MLB.com recently launched their updated app in the Apple Appstore as well as the Android marke. But just because the app was launched on both platforms, doesn’t mean the two are looked at the same from the company. In speaking with Business Insider, MLB.com CEO Bob Bowman stated “There’s also a bigger piracy problem on Android, probably twice that of iOS.”
One of the common stereotypes of an Android user is that they are true geeks. This might have some credibility, and might not. Either way, one thing is certain, the OS is designed to be hacked, played with and customized. This is the Android way, and this is the way it was designed to be from the beginning. This brings great pride to the Android community of course. With all of the available custom ROM’s, and different ways to hack the devices, there is plenty to keep you busy and entertained. But sometimes, things can go too far.
Andreas and I have discussed many times about the fine line between competition and destrcution in the app world. You can get great apps for nothing, and you can blow you money on garbage. This is of course the normal pros and cons of a market system. The better apps do their best to win out, or get bought out. Hopefully the others fall to the wayside. The biggest emerging issue in the app world seems to be piracy though. Judging by the history of stealing content, it ain’t going away anytime either.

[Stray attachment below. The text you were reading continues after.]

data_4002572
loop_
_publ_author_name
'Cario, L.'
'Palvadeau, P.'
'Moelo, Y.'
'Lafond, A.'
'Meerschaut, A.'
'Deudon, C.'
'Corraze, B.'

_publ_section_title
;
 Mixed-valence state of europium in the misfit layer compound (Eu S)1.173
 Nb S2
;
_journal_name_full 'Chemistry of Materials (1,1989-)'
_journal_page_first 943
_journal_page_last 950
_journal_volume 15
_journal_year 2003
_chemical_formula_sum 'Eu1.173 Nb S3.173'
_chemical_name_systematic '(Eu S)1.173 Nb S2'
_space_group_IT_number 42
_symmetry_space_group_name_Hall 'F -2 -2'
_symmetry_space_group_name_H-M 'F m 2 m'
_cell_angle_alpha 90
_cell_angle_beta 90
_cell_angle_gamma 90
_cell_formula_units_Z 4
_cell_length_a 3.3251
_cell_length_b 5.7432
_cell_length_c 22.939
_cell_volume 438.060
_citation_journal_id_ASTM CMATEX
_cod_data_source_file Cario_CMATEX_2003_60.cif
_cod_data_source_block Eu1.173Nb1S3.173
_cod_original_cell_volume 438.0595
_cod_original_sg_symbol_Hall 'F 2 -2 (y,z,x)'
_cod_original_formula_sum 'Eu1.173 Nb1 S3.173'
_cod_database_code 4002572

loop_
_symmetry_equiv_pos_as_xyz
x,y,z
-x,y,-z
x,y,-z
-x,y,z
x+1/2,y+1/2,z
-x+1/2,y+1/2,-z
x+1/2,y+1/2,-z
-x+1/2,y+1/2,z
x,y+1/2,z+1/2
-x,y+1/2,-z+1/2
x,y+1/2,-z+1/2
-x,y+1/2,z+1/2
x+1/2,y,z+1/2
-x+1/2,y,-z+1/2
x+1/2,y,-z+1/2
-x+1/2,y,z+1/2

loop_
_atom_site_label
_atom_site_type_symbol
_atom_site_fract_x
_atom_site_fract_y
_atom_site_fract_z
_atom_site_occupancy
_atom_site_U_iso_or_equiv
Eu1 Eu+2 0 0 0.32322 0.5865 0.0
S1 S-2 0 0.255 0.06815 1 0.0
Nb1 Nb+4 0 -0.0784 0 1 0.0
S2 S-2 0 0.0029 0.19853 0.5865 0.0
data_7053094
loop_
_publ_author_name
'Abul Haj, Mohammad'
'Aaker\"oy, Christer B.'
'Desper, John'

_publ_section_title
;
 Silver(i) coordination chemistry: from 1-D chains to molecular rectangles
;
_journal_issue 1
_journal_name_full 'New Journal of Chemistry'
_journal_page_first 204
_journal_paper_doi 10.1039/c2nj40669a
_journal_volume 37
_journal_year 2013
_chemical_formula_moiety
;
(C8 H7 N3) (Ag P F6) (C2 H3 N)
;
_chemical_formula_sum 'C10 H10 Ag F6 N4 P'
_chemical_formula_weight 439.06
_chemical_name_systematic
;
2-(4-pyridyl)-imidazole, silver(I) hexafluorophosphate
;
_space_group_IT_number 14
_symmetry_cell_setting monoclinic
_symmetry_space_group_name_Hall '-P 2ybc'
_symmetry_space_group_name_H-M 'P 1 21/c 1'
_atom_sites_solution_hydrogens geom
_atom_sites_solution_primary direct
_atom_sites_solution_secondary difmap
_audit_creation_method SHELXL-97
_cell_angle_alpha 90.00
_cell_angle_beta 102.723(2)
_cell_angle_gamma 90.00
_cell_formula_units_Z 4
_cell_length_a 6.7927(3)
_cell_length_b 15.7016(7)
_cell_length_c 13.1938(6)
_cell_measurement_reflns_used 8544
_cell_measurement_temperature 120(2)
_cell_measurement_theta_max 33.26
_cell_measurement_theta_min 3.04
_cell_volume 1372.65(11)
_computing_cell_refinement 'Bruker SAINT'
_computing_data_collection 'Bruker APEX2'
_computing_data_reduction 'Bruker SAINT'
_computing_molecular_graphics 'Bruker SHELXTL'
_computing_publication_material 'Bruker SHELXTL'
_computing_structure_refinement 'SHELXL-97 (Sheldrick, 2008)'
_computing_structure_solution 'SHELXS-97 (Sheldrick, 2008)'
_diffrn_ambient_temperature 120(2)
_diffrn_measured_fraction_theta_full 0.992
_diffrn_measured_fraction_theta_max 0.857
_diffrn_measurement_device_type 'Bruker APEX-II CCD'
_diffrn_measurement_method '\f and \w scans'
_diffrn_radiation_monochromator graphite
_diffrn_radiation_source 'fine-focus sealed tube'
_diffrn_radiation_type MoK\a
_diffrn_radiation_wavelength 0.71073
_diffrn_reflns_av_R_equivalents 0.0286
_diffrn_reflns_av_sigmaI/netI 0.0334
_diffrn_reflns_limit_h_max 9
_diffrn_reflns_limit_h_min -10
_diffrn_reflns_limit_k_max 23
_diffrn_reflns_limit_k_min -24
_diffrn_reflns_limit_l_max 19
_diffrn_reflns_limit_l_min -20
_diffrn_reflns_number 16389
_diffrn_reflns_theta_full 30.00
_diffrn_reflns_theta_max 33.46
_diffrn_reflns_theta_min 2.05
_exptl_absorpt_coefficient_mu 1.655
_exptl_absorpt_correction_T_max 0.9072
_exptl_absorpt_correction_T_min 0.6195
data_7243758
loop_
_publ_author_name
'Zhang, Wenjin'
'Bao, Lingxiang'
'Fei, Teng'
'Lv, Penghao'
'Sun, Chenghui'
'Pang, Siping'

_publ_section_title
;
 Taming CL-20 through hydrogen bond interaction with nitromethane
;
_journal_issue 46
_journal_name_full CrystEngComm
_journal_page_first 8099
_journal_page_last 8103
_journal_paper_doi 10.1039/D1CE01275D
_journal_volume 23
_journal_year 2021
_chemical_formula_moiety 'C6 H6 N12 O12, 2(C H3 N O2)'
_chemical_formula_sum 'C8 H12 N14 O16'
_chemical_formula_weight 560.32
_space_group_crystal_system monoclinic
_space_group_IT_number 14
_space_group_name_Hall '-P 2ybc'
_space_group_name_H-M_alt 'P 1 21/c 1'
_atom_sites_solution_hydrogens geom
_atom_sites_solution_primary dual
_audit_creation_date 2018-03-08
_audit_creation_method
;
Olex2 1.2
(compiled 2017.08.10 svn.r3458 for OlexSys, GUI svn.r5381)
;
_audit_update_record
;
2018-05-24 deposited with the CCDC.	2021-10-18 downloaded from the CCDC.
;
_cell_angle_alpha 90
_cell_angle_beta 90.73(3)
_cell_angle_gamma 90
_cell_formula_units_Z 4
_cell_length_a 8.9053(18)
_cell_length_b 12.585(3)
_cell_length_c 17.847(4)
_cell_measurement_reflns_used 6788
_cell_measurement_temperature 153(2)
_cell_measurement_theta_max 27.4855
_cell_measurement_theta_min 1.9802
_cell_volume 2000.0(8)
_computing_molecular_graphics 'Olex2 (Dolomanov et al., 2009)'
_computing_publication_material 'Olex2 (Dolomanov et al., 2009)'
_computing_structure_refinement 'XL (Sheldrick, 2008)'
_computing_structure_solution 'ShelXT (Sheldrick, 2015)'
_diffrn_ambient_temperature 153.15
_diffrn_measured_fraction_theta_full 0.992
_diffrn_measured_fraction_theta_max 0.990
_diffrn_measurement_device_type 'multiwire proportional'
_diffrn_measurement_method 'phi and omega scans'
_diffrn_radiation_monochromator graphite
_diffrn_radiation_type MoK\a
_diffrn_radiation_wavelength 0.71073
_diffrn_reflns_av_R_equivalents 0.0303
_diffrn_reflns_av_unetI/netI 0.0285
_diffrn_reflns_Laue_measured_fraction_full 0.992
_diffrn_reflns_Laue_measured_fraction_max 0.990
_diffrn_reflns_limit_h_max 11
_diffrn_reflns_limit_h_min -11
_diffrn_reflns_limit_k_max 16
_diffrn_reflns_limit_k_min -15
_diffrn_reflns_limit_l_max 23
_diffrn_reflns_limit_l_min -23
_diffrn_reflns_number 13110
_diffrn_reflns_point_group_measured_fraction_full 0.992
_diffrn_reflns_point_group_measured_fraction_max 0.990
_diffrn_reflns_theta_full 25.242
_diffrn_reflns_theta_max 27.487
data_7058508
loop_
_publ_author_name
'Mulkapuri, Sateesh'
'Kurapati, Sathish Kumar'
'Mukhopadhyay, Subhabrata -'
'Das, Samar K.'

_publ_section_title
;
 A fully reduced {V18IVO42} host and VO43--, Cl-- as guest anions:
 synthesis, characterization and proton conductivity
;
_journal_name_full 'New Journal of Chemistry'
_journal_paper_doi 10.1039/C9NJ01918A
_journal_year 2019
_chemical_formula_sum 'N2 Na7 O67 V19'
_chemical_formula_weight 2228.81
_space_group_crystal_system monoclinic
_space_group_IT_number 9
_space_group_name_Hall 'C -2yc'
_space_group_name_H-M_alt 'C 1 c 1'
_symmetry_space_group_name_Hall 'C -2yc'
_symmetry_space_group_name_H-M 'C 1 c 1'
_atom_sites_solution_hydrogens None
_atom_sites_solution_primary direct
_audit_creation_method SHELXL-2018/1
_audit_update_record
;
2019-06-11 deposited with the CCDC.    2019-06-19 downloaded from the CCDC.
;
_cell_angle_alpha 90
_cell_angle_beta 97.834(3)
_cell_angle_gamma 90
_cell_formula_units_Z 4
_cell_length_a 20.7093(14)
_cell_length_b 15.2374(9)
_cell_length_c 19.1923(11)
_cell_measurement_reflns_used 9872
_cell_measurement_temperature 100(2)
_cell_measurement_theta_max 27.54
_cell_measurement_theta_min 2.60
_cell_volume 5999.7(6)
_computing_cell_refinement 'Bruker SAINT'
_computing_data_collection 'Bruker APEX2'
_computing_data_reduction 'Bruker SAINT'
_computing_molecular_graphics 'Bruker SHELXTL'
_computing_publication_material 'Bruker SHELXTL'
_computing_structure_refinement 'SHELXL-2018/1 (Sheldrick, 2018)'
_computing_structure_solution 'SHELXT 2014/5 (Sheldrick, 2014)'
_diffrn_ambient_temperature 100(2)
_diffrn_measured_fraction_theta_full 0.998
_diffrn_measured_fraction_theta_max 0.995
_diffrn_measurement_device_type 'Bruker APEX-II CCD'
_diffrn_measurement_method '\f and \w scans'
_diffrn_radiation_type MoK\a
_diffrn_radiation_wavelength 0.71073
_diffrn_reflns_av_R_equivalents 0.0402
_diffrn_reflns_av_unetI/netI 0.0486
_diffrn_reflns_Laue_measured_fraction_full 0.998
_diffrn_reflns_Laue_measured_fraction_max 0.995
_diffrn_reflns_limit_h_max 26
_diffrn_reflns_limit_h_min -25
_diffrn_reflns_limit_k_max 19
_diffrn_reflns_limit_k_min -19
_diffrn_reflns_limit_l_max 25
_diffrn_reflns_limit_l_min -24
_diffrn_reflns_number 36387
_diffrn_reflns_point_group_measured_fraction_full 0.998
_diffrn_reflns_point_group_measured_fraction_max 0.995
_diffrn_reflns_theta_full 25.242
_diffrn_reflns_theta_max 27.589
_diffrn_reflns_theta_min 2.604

These sentiments are expressed by many voices across the world, and most recently by the CEO of a major company. Bob Bowman says that app sales are 5 to 1 for Apple’s iOS devices when compared to Android even though Android has a larger market share. He also goes on to say that “Google needs to do a betterjob curating its appstore,” and that “Besides the risk of malware, there’s also an issue where phony apps getputup for sale inthe market using the same name as MLB’s official app–“At Bat” — and people inadvertently buy them and then wonderwhy they don’t work.”
Whether you agree with Mr.. Bowman’s statements or not, you have to respect and listen to where he is coming from. Here is a man in charge of online distribution content for one of the biggest sports in the world, and he has an obvious and urgent issue with Android. iOS is the clear winner in his eyes. Pirating exists in many forms, and nothing will change that down the line. It has existed in different forms for thousands of years. The question you have to ask yourself now is “how will this affect the Android platform?” If this is the sentiment of one of many developers, this could be a HUGE problem for Android. Why would a comany want to invest more money into a platform they don’t see much of a return from?